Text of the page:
Despite our diverse histories and traditions, the member denominations of the Maine Council of Churches share these values: respecting the dignity of each human being; recognizing the duty to protect the Earth; and valuing a political system that encourages civil discourse.
This section of our website provides programs to enable churches and individuals to feed the hungry, buy local food, campaign against torture, and much more.
The Maine Council of Churches encourages a society where employees are paid a living wage, everyone has affordable healthcare, and government provides for those most vulnerable — be they poor families or new immigrants – until they can get on their feet.
As the Council advocates for the most vulnerable people through our Economic Justice programs, so we watch over our fragile Earth through our Environmental Justice programs. Much of our work is done in conjunction with the Environmental Priorities Coalition, http://protectmaine.org/maine-epc/, a group of 25 Maine organizations that share common values on the environment. The Coalition’s website includes a description of legislative issues the Coalition is following as a well as information on how to contact legislators.
Respecting the dignity of human beings is a core Christian value. To that end, the Council shares prayers for peace under this section, advocates against death penalty legislation and fights torture of prisoners and detainees. In 2014 the Council successfully persuaded U.S. Senators Angus King and Susan Collins to support full disclosure of the Congressional investigation into the CIA’s interrogation techniques.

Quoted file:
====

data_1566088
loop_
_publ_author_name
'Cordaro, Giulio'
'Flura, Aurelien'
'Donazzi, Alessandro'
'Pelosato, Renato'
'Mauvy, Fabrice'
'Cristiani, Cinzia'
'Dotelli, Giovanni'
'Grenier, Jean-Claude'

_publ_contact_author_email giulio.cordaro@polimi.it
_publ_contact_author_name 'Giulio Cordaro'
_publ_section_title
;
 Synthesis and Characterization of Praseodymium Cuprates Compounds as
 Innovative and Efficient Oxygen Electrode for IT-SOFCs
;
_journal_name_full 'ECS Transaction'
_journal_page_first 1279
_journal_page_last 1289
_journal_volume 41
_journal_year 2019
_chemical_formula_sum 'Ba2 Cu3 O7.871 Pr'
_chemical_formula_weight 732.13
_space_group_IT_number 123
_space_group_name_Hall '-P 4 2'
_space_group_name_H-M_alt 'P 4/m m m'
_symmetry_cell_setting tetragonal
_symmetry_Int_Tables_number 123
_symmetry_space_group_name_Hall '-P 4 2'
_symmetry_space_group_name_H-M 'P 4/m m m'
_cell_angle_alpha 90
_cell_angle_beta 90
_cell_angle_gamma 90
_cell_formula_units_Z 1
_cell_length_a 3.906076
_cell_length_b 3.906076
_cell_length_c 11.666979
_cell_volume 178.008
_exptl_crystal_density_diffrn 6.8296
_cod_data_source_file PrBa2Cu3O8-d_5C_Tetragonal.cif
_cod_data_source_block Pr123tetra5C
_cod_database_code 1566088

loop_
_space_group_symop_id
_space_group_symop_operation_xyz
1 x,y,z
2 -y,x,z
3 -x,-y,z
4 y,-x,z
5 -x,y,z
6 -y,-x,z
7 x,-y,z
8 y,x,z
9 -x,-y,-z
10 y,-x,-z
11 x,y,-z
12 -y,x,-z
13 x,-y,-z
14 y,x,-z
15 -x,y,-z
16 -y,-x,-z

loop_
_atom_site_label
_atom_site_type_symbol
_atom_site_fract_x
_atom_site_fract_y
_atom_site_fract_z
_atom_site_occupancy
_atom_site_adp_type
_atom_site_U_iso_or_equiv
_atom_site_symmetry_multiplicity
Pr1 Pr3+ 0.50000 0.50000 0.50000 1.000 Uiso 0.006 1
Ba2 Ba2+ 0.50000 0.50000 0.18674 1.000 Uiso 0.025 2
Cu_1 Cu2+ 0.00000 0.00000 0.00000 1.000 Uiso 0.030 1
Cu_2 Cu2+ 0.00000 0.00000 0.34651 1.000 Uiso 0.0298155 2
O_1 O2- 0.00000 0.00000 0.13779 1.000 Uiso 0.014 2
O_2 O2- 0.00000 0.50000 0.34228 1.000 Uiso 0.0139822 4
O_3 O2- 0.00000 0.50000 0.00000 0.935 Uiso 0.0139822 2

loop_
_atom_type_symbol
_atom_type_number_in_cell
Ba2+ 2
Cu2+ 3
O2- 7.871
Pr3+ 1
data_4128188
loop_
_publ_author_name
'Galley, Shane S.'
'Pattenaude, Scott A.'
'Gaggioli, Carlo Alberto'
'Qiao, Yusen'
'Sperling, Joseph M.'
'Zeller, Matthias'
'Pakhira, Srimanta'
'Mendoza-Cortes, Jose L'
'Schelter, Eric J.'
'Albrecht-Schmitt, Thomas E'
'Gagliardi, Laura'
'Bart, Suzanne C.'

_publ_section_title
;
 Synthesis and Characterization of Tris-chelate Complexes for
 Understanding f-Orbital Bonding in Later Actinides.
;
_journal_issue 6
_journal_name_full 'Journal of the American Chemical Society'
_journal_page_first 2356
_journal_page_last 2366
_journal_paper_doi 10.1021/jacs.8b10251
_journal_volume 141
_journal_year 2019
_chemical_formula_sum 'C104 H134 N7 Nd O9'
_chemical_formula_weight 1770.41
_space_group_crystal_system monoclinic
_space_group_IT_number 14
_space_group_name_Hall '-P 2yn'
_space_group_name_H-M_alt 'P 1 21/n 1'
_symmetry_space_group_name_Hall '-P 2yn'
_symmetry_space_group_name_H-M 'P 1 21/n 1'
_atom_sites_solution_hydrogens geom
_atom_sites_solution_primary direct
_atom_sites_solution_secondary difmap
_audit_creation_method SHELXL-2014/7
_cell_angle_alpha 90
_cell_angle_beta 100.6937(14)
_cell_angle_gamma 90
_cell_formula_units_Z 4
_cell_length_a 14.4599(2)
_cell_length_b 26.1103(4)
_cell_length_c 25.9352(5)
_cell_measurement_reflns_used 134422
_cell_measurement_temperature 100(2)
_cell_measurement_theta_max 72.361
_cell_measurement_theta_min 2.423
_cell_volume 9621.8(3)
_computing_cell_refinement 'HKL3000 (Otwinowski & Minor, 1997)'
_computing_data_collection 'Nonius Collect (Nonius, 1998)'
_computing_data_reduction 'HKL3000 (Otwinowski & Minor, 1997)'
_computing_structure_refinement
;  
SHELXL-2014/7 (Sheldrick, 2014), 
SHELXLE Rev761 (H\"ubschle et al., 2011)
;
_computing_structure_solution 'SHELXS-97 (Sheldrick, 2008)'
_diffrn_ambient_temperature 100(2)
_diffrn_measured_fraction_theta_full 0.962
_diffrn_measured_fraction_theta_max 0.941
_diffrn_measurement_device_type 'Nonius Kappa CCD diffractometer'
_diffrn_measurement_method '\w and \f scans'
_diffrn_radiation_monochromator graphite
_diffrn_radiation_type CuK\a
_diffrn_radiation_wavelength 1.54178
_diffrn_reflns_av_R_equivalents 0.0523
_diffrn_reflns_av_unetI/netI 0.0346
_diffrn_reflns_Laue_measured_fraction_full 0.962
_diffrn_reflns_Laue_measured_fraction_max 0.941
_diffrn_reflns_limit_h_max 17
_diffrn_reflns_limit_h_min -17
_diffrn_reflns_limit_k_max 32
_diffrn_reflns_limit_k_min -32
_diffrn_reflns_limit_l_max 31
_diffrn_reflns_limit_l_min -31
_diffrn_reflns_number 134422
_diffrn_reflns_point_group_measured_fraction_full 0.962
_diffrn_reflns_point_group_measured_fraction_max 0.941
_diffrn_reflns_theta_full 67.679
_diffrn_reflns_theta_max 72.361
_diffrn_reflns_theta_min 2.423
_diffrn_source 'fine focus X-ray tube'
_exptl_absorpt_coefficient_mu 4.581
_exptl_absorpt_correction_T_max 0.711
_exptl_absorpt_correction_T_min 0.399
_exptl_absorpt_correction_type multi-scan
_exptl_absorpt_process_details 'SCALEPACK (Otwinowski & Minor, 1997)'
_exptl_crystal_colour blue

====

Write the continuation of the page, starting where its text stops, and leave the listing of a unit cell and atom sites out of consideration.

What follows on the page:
The Board of the Maine Council of Churches believes the fate of our democracy depends upon truthful and respectful interactions among us all, especially when we hold differing views. To express this belief, we adopted a Covenant for Civil Discourse to be followed by all elected officials and candidates for public office in Maine, as well as individuals, campaigns, faith communities and other organizations engaging in issues in the public square.
Opioids and Overdose Crisis
In May of 2019, the Maine Council of Churches convened a statewide symposium on the faith community’s response to the current overdose crisis. The event included the voices of those directly impacted, those providing direct services, law enforcement officials, and faith leaders currently working to address the issues of substance use disorder, overdose, harm reduction and recovery. We are grateful for the generous grant from Open Society Foundations that made this symposium possible as well as provided funds to cover expenses for faith leaders to attend national conferences in 2018.